17 August 2012

Namibia: Libel Case Almost Over

Even though the press and the rest of the media provides the means by which useful, and sometimes vital information about the daily affairs of the nation is conveyed to citizens it must not be confused with worthless gossip and may not serve any other purpose than to vilify the victim.

Advocate Philip Barnard said this the day before yesterday when he submitted his heads of argument in the defamation of character case against The Free Press of Namibia and others.

Barnard is representing former CEO of the Walvis Bay Municipality, Augustinus Katiti, who is suing the Free Press of Namibia, the company that owns the Namibian Newspaper, its former editor Gwen Lister, Coastal reporter Adam Hartman and Estate Agent Regina Kotchanova for N$300 000.

The suit stems from an article Hartman wrote in 2007 titled 'Katiti charged with theft' in which it is claimed that Kotchanova laid a charge of theft against Katiti.

Barnard in his arguments told Acting Judge Petrus Unengo that the headline and the first paragraph in the article conveyed the message that his client has been charged with a crime of theft.

He says at the very least the article contains a slur and suggestion that his client is considered to be guilty of theft and that he does not honour his contractual obligations.

According to Barnard the article raises serious doubts as to the honesty and reputation of his client in the mind of the reader. He said that the heading on the front page of the paper was boldly displayed and damning, conveying the fact that the plaintiff has been charged with theft meaning that the process of prosecution has commenced.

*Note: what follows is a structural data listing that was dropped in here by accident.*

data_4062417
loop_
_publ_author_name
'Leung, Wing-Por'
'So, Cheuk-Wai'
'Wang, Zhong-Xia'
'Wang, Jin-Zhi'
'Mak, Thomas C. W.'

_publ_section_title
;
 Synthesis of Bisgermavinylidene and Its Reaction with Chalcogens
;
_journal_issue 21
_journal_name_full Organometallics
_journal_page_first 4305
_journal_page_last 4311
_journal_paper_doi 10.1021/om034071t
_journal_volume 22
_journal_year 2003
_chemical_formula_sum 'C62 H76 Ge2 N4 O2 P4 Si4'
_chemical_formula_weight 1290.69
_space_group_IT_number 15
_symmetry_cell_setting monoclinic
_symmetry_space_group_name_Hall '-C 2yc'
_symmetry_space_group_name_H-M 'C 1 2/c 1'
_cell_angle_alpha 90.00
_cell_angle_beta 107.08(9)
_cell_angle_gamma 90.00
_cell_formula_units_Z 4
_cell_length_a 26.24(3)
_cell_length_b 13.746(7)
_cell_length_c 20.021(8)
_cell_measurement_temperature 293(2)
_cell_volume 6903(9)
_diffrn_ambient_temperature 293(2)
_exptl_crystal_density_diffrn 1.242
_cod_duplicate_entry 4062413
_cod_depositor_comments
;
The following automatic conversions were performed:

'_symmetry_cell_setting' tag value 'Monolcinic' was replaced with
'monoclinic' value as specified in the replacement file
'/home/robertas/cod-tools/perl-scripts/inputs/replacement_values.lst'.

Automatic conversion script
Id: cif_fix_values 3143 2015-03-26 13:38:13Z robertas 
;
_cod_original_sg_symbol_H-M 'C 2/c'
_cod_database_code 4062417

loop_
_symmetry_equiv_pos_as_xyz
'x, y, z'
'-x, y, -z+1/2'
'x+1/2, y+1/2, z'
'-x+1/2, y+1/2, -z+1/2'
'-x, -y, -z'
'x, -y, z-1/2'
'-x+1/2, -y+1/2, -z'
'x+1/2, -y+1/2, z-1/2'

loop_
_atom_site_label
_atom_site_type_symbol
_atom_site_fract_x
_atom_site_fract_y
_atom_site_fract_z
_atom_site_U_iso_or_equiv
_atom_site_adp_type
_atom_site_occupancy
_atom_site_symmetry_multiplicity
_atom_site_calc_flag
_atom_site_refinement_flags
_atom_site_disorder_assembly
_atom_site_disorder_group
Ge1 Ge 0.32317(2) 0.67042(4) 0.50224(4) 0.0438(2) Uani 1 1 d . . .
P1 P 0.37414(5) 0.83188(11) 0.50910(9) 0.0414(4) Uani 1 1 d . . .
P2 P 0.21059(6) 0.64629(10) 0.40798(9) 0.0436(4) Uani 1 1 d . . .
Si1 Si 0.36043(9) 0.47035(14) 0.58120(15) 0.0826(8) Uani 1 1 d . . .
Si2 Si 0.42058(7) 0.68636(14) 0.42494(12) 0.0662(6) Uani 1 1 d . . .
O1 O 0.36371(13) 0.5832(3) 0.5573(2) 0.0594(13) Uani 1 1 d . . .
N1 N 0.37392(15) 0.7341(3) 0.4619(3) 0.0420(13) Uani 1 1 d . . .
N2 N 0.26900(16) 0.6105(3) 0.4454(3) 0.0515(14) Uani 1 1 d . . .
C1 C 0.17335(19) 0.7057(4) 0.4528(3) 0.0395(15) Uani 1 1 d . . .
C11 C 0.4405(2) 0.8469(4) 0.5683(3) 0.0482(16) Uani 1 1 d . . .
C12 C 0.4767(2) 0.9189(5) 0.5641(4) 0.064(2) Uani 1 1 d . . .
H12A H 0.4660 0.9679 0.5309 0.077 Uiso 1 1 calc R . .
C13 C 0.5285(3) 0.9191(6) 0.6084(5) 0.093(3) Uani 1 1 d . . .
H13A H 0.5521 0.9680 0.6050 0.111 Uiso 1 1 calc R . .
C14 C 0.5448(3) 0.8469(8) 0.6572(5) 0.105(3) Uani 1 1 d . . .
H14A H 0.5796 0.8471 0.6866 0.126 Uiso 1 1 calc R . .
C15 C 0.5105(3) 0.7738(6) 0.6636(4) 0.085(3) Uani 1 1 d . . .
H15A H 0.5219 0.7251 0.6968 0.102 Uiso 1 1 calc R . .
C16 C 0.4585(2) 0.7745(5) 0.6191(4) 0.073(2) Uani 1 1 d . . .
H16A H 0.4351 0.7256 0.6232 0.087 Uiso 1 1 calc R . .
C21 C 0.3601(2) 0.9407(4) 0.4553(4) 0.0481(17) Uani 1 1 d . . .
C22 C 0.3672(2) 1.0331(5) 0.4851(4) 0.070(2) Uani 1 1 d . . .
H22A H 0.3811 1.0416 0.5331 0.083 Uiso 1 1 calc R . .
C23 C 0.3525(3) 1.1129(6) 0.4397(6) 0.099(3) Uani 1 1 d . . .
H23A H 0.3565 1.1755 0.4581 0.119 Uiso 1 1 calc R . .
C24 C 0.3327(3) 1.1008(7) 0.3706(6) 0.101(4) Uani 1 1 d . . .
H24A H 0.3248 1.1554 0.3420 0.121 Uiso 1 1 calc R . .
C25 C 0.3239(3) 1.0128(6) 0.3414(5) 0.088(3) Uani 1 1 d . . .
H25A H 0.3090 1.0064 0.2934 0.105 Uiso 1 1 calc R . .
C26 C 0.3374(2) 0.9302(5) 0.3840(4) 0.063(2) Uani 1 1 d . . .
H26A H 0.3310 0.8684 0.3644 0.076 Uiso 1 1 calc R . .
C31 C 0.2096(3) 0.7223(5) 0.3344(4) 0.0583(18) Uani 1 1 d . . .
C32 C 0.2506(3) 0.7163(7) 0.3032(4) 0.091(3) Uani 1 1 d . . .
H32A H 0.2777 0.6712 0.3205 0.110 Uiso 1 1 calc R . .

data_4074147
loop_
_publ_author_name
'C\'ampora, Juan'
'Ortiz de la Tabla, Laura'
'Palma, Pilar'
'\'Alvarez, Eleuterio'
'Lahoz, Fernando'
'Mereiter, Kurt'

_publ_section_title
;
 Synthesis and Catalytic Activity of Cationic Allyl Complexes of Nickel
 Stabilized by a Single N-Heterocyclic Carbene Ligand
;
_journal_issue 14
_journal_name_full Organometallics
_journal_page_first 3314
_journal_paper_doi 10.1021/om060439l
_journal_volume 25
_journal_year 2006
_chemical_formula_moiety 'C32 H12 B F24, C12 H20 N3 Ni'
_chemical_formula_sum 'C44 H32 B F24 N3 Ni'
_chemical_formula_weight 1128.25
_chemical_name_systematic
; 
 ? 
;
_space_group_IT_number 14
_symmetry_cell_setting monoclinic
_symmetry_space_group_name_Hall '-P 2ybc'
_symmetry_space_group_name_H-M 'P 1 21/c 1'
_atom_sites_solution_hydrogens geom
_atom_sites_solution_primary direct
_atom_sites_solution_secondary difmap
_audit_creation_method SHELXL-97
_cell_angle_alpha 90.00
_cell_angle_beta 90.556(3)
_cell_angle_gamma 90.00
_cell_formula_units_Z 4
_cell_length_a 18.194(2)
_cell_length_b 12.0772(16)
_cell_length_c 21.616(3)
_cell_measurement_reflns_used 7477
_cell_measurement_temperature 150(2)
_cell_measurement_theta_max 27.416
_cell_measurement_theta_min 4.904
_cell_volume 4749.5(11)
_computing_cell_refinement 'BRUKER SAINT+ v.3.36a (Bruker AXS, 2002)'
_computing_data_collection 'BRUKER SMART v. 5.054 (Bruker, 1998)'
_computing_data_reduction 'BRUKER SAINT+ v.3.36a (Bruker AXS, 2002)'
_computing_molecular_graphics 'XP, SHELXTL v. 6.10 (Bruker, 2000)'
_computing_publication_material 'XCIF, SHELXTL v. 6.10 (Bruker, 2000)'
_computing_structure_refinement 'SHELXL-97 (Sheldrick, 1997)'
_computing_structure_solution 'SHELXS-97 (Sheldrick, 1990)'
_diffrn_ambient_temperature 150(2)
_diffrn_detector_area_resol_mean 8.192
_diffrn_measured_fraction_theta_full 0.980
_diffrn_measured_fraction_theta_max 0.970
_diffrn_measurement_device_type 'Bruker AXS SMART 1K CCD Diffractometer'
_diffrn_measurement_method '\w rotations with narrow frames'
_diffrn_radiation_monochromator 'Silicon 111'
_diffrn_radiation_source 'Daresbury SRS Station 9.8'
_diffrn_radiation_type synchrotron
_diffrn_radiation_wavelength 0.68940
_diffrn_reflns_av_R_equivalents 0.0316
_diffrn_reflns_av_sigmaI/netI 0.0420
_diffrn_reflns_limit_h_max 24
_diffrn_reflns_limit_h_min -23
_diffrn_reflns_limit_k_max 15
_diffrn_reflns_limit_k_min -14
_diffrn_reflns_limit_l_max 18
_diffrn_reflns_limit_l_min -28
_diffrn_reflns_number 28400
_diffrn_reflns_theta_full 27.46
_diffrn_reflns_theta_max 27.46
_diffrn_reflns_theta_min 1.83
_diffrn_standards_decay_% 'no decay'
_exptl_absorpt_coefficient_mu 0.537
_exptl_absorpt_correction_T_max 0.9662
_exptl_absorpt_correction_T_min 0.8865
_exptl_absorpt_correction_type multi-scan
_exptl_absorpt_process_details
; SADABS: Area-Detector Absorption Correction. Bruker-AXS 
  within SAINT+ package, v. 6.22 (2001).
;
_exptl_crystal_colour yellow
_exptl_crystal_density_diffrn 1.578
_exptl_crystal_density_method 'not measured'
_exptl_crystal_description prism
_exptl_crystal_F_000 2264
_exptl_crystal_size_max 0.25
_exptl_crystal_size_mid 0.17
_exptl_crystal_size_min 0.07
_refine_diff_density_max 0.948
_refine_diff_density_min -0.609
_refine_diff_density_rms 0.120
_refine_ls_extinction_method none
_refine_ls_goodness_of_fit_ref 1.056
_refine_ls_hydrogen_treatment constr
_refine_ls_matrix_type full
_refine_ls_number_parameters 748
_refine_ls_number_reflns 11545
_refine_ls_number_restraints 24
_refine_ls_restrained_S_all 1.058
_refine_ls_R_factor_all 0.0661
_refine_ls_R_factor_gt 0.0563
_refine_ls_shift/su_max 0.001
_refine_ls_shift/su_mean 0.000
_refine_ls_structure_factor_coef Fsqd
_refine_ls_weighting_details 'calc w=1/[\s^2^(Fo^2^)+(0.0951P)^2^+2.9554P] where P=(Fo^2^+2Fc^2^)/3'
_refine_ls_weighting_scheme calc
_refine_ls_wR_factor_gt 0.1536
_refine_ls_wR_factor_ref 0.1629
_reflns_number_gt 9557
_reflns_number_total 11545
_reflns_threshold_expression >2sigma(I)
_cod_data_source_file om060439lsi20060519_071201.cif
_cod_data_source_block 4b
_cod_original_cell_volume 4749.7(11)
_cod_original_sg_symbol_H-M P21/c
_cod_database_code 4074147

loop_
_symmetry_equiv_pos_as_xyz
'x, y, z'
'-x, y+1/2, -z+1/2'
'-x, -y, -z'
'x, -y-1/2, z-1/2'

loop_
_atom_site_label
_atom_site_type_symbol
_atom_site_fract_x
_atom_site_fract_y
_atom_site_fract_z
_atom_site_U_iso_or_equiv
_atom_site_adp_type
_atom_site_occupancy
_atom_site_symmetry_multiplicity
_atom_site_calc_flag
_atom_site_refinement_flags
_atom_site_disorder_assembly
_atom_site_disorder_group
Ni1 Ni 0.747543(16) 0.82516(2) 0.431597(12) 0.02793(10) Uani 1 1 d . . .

He emphasised the attention of the reader was caught by "the severe heading", which is borne out by the facts on the first page, while the details only emerge on the second page. Barnard asked the Court to find in favour of his client and to award damages in the amount of N$150 000 jointly and severally from the first three defendants and N$50 000 from the fourth defendant plus an unconditional apology prominently on at least the second page of the Namibian.

He also asked the Court to order that the defendants pay his client's legal costs. Advocate Andrew Corbett SC on behalf of the first three defendants argued that freedom of the press is essential in a democratic society and that it could not be required from the media to establish the truth of every alleged defamatory statement. He said that this will be an attainably threshold for reporters to adhere to.

According to Corbett, this will have a "chilling" effect and could lead to newspapers stopping to publish articles. He argued there must be a balancing act between freedom of press and the individual's right to privacy and that it is the duty of the courts to sensor reckless reporting.

Corbett said that since another daily broke the story first the damage was already done and that Katiti only instigated the proceedings against the Namibian because he felt targeted by the paper because of the series of articles that were written about him.

According to Corbett the article was reasonable, justified and in the interest of the public. Corbett said the amount claimed by Katiti is way out of line to current practices and requested that the claim against his clients be dismissed with costs.

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